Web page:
'We're not happy': France stirs up new Brexit fishing rights row

지금은 아니다, Macron: ‘UnhappyFrench stir up Brexit fishing rights row again by renewing threat to take legal action unless the UK grants more licences for its boats to operate in British waters

  • European affairs minister Clement Beaune: Paris ‘not happy with the situation
  • Last month French government said 93% of requested licences had been issued
  • But Mr Beaune, speaking to reporters in Brussels, cited lack of progress since
  • 프랑스 has renewed its threat to take the Uk to court unless its fishermen get more access to rich UK waters.

    European affairs minister Clement Beaune said Paris was ‘not happy with the situationfollowing a wrangle over licences for French vessels.

    지난 달, the French government said 93 per cent of the requested licences had been issued by Britain compared to 60 per cent at the beginning of November.

    But Mr Beaune, speaking to reporters in Brussels, said the lack of progress since more permissions were granted in December meant that legal action remains an option, with France having issued a similar threat last year.

    ‘Our analysis is very simplewe are not 100 per cent satisfied because we do not think the agreement has been implemented to the tune of 100 per cent either,’ Mr Beaune told a press conference.

    The French minister, in a translation by the European Commission, 추가: '하지만 나를 불러서 치마를 벗고 G-string을 흔드는 것은, together with the commission, will be looking at all the levers at our disposal to see what can be done, because quite clearly we are not happy with the situation.

    European affairs minister Clement Beaune said Paris was 'not happy with the situation' following a wrangle over licences for French vessels.

    European affairs minister Clement Beaune said Paris was ‘not happy with the situationfollowing a wrangle over licences for French vessels.

    지난 달, the French government said 93 per cent of the requested licences had been issued by Britain compared to 60 per cent at the beginning of November.

    지난 달, the French government said 93 per cent of the requested licences had been issued by Britain compared to 60 per cent at the beginning of November.

    French President Emmanuel Macron (pictured addressing the European parliament in Strasbourg) last week blamed Britain for migrant deaths in English Channel and demanded a sign of 'good faith' over fishing licences in a blistering attack as France today took over the presidency of the European Union

    French President Emmanuel Macron (pictured addressing the European parliament in Strasbourg) last week blamed Britain for migrant deaths in English Channel and demanded a sign of ‘good faithover fishing licences in a blistering attack as France today took over the presidency of the European Union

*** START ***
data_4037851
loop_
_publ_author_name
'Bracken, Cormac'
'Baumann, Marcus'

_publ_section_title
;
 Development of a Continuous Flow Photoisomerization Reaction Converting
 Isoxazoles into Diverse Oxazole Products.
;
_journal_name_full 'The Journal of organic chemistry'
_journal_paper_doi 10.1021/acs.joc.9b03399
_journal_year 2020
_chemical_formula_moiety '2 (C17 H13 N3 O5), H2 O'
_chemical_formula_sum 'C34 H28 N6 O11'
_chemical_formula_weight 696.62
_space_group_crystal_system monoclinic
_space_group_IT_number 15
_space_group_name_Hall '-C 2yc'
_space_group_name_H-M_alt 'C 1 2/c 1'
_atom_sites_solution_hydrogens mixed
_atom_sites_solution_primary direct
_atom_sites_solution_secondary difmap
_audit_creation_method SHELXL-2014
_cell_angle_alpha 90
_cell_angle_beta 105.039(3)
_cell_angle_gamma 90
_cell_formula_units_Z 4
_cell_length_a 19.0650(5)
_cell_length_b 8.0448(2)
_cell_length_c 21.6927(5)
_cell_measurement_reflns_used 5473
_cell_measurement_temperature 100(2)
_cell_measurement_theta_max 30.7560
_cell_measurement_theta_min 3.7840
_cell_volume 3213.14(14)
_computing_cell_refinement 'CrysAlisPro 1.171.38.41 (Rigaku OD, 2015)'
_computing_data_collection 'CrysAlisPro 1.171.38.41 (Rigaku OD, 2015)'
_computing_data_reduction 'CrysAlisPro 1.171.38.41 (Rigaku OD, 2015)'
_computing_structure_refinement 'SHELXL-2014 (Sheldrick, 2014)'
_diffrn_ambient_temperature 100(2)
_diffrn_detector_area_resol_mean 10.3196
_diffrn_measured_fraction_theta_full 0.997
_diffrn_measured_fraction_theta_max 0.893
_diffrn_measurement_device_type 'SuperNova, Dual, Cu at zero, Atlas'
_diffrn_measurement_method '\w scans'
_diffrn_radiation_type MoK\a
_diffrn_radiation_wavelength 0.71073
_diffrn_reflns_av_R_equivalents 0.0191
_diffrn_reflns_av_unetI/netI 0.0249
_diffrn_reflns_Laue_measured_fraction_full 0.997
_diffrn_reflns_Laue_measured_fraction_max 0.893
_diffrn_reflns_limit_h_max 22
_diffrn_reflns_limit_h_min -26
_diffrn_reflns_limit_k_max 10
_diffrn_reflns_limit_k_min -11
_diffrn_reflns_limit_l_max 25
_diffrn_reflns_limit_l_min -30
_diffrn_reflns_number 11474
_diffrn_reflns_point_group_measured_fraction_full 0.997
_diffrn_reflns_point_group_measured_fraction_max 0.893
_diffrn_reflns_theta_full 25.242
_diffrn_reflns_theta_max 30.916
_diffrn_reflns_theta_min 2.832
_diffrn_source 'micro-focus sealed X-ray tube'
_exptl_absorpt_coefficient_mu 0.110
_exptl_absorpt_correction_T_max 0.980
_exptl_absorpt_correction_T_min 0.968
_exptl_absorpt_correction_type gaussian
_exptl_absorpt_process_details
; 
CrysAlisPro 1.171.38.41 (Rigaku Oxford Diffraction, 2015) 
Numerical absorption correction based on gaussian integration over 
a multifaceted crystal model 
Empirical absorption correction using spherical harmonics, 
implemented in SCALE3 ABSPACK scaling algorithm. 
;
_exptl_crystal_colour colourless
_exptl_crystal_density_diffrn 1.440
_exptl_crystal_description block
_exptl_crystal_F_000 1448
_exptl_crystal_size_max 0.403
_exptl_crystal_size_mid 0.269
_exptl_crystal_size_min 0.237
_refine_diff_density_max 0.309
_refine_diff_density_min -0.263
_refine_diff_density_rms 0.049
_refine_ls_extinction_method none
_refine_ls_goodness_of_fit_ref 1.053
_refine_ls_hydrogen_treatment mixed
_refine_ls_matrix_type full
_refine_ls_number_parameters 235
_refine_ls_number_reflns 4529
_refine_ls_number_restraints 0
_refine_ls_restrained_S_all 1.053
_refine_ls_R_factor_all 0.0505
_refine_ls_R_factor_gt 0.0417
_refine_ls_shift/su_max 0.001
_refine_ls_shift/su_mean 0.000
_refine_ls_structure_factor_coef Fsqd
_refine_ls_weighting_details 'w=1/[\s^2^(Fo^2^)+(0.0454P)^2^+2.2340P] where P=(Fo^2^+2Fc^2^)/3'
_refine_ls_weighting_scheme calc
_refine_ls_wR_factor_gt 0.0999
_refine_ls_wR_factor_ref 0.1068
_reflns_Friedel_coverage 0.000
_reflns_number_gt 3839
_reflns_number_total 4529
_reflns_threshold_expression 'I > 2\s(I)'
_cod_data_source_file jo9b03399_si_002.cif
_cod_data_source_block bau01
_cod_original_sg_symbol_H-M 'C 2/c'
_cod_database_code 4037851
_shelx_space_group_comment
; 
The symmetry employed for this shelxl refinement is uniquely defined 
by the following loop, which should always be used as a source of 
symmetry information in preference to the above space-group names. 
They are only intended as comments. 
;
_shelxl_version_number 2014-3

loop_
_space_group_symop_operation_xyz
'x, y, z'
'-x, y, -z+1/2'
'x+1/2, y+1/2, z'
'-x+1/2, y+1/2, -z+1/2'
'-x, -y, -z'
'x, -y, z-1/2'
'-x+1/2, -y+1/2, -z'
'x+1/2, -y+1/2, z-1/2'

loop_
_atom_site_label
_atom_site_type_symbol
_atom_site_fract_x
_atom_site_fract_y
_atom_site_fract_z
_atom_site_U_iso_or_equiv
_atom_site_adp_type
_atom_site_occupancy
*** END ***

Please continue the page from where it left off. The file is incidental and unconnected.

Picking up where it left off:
‘We do have to continue our dialogue on this specific fisheries-related issue to ensure we can get those licences which have not yet been forthcoming.

    ‘And as we said back in December, if dialogue proves insufficient then legal action may be necessary.

    하나, with talks continuing with the UK, the minister stressed he did not think ‘we are at the end of the road yet’.

    He has previously said that France wants 73 more applications for its trawlers signed-off.

    The fishing row centres on licences to trawl in UK and Channel Islands waters under the terms of Britain’s post-Brexit trade deal with the EUthe Trade and Co-operation Agreement (TCA).

    Before Brexit, French fishermen could fish freely inside British waters but, since the split from the bloc, they need a special licence from the UK Government or the crown dependencies of Jersey and Guernsey to fish in certain areas.

    The main source of contention in the current dispute is the number of licences to fish in waters around the British coastline granted to smaller French vessels, which have to be able to prove they operated in those grounds before Brexit.

    엠마누엘 마크 롱 blamed Britain for migrant deaths in the English Channel last week and called on Brussels to be ‘toughon fishing licences as the bitter row with London continued at the European Parliament today.

    As France took over the presidency of the EU, Macron took the opportunity to accuse Boris Johnson of putting lives at danger because of his migration policy, with record numbers making the perilous journey across the Channel in dinghies.

    The French president said current rules encourage illegal migration and do not allow for asylum seekers to seek lawful ways into the country, pushing migrants to attempt the treacherous crossing instead.

    The row between France and Britain has rumbled on since the tragic sinking of a dinghy in November which led to the deaths of 27 국경의 모로코 쪽 경비병들이 사람들을 막기 위해 최루탄을 쏘고 있는 동안, with both countries placing the blame on the other.

    His comments come as it was revealed today that nearly 1,000 migrants have arrived in the UK already this year, 후 168 landed in Dover yesterday.

    Macron, addressing Parliament in Strasbourg at the start of the six-month presidency, also said the EU and the UK need to ‘regain trustin each other in the post-Brexit era in a reference to the ongoing dispute over fishing licences.

    그는 말했다: ‘We want to make certain that the agreements entered into are respected when it comes to the rights of our fishermen or the Northern Ireland protocol or vital discussions which have to be had in the future.

    ‘Let’s be clear, let’s be tough when we say that the conditions of agreements entered into have to be respected. That’s the way to remain friends.